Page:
Step 3: Building Your Skills...
I've always had an interest in how things are made. I think its the creative me that tries to emulate those processes and that's where I pick up a lot of techniques along the way, well, experience or knowledge of what is needed. I think reverse-engineering would be the term used to describe figuring out the magician's trick in making something appear. Iteration and experimentation are always good when you can actually see if something will work.
My mom was a seamstress so I learned to sew a long, long time ago. Actually, it was playing around with the treadle sewing machine and discovering it could perforate paper like a book of checks...wait It's just growing up in an old house that needed a lot of TLC that you learn to be real handy, taking apart stuff and trying to fix it with whatever you had. That evolved into having hobbies like model railroading, model rockets, model airplanes, musical instruments, electronics... and so on. Maybe that's why I can make things first with paper, cardboard, glue, tape, bamboo skewers, whatever.
All those modeling skills scale up to working in any size.
Maybe the takeaway is to put the smartphone down and do something else.
So it starts with knowing you can adapt ready-made things into clothing. You gain more knowledge of electronics and try to embed the circuitry in other things.
Start with a bicycle flasher or electronic candle/tealight which has the battery, controller and LEDs all built into a convenient package. Learn basic electronic circuits with that.
Along came the Arduino, microcontroller programming for everyone. You could light the LEDs the way you want. And even control motorized servos. Everyone needs to build a set of Necomimi cat ears
or do something with your headphones
Embed electronics in jewelry:
Shirts and shirts with lasers:
Hack dresses or skirts, even tutus:
I made a whole bunch of wearables that are variations of a scarf. A scarf is an excellent platform for electronics. It's easy to construct because it is just a folded over piece of fabric sewn around the edges. It's simple shape can be embellished for anything.
Traffic Light Scarf using bicycle flasher:
Thermometer Scarf with temperature sensor and neopixels:
Hunger Games Scarf with temperature sensor, neopixel matrix text display, fire effect:
Falling Meteor light effect Scarf - NASA, Ghostbusters
High Striker Game Scarf:
Cortana Scarf with blue pulse lights:
Pink Ribbon Scarf with light up ribbon logo:
Make a light up mermaid tail snuggly blanket:
Jacket lapels with sound reactive lights:
Or hoodies. Make your iHoodie:
Mod your pants:
Shoes, sandals and slippers:
Gloves for all occasions:
Turn Signal Cyclist Safety Gloves:
Then you find you can stuff electronics into other clothing accessories like a handbag
Brassieres, someone has to make one...
Hack a garter belt to make it extra special:
For Cosplay you can make Fire and Ice Wings:
Embed electronics in toys or make plushies:
Electronics on fabric kites?
Or even mod a fabric lampshade?
And if you fear electronic surveillance:
Anyway, like I was saying, shrimp is the fruit of the sea. You can barbecue it, boil it, broil it, bake it, sauté it. There’s shrimp kebabs, shrimp creole […] shrimp gumbo, pan fried, deep fried, stir fried. There's pineapple shrimp, lemon shrimp, coconut shrimp, pepper shrimp […] shrimp soup, shrimp stew, shrimp salad, shrimp and potatoes, shrimp burger, shrimp sandwich …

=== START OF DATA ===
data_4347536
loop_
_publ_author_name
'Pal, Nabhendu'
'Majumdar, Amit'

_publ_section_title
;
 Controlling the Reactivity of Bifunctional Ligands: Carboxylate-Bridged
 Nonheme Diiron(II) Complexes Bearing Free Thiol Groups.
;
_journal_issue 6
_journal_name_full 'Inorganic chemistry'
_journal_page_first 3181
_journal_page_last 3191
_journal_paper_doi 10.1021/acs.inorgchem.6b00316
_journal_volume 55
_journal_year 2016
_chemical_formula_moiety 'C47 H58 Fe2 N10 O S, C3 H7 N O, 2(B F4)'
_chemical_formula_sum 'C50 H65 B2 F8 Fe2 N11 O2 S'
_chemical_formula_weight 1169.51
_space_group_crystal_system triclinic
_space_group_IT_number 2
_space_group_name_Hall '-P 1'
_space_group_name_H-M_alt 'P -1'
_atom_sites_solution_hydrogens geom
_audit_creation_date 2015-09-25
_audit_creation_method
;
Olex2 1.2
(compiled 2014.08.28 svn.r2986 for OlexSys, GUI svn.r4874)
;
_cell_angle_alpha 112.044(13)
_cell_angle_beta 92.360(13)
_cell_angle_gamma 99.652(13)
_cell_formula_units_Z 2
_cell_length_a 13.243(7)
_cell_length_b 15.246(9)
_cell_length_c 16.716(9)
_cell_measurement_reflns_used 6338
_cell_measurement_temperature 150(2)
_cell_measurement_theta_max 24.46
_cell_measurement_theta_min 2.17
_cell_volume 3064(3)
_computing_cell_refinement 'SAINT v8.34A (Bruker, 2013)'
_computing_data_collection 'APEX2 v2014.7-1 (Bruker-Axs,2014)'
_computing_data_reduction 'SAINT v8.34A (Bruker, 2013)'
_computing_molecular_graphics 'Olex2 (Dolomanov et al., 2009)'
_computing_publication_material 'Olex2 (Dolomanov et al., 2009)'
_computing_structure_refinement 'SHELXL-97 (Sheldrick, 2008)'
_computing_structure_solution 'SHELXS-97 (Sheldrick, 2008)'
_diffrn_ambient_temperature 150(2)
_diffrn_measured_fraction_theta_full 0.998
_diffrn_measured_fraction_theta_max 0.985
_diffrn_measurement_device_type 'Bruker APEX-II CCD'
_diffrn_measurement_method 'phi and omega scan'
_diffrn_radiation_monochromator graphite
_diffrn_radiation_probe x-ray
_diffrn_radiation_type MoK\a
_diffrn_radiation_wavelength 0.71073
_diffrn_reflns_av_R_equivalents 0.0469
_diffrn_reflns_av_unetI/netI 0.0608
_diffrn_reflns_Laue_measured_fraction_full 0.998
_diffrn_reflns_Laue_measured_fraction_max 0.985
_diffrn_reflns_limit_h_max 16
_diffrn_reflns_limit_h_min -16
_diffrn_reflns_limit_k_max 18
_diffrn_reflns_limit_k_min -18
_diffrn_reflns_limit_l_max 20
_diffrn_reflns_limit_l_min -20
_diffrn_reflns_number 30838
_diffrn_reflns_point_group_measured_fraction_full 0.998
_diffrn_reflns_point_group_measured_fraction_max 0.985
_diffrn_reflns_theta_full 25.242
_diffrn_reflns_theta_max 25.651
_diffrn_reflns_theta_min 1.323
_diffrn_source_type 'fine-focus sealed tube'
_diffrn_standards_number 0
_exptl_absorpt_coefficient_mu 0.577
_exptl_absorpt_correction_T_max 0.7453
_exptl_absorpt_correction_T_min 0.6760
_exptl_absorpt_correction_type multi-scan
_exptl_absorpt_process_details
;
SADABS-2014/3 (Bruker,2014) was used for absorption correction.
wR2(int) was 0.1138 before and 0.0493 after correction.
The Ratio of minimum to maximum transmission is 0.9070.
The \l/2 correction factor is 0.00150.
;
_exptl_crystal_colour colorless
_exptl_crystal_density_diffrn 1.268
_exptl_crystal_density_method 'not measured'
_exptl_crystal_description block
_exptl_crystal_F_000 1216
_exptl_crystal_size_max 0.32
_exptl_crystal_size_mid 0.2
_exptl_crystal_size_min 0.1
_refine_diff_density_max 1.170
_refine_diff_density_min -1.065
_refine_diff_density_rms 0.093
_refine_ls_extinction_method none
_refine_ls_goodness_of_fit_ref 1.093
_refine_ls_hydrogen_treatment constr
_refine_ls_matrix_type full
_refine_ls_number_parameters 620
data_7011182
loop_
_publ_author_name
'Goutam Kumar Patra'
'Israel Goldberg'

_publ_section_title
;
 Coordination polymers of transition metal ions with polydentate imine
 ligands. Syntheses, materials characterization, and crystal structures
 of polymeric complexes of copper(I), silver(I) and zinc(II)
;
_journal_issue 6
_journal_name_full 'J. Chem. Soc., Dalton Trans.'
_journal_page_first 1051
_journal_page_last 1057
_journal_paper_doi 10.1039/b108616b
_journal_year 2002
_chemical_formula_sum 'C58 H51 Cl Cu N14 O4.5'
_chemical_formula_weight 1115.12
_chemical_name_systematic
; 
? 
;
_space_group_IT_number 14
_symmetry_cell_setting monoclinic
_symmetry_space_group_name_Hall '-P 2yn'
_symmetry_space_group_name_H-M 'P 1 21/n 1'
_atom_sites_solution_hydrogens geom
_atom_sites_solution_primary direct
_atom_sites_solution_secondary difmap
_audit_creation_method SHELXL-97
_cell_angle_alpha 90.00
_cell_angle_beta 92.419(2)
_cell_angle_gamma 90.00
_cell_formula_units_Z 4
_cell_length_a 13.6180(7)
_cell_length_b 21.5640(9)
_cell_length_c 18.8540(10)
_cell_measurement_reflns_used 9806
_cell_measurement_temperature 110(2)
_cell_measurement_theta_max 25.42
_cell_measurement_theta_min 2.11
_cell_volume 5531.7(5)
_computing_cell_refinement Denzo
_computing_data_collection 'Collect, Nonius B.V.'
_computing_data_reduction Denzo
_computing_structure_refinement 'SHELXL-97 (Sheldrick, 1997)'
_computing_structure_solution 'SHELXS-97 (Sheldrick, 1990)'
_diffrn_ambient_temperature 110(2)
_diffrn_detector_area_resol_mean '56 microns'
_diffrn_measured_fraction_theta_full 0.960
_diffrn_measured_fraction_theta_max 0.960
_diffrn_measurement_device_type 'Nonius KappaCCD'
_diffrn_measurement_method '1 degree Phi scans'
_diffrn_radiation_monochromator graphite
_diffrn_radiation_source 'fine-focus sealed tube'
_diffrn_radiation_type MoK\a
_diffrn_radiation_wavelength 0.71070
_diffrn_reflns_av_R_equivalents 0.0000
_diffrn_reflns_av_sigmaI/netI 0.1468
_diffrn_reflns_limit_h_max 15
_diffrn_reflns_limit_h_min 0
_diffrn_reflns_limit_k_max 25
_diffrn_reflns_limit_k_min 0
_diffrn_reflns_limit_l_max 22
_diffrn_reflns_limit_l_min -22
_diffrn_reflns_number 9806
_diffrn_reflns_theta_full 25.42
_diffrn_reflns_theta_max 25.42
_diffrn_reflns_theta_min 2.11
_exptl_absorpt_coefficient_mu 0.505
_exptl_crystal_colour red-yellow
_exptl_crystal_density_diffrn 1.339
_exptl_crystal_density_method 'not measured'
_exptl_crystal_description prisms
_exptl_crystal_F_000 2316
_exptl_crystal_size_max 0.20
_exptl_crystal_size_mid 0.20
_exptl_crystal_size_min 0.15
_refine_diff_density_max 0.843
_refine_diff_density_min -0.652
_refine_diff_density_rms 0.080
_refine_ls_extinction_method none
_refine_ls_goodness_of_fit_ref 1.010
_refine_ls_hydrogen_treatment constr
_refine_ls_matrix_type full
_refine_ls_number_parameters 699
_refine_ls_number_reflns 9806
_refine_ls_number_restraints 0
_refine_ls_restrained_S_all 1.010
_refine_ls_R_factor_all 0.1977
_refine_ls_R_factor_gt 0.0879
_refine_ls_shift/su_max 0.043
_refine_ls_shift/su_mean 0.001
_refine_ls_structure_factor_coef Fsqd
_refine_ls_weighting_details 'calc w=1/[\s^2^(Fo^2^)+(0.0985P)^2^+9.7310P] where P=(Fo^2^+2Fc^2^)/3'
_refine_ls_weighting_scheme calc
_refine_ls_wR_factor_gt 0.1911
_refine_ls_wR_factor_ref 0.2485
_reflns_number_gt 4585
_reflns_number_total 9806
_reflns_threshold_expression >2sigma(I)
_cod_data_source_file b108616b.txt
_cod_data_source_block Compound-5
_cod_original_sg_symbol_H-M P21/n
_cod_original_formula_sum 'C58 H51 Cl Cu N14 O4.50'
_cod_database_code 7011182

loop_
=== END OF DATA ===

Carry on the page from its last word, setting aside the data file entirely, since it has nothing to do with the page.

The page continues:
— Bubba from Forrest Gump
And that's not all of it...
Step 4: Going a Step Beyond...
Do you have an occasion to make a gift, save the planet, have a school project or just want to make something cool? Looking for an idea to build for the next themed instructables contest?
If not for you, how about making something for your pet?
Once you have finished your project, test it out and get reactions on things that you can improve or do differently.
Every make should allow you to learn something new.
Use your light up wearables to learn new aspects of photography.
Create time-lapse photos or special animations that you want to capture on video.
What effect have you seen in a movie, TV show or seen in a book or magazine that you would want to interpret on a wearable?
You too can become the painter of light….wait, that title's taken.
What else can you light up or needs some electronics?
Step 5: Shareable Is Wearable? Sharing Is Wearing?
Show off what you made.
It doesn't have to be perfect or working as it should, if at all.
It's may be a daunting task for many but just do it!
It's all in the spirit of Open Source. It's the internets, so be nice, have a positive outlook and ignore anything un-constructive. Inspire others with your work.
Be sure to take many pictures of your build along the way. Yeah, just do before/after pictures if you happen to be doing paper mache...or concrete.
Instructables is a great way to document your work and to put into a professional format when it may be a class project or linked for a job or school application.
Selecting or editing all of those pictures you took provides an opportunity for you to hone your presentation skills.
Do a nice writeup and possibly create a video clip of your work.
Get out there and post your video online.
Use social media to get your instructable out there.
With the focus on electronics, sites like Hackaday or Hackster.io can host your project writeup.
MAKE is working on another project sharing platform.
Mention your project on the Adafruit forums or their DISCORD chat. Adafruit even has a weekly live Show and Tell webcast.
Have fun and make.
Second Prize in the
Electronics Tips & Tricks Challenge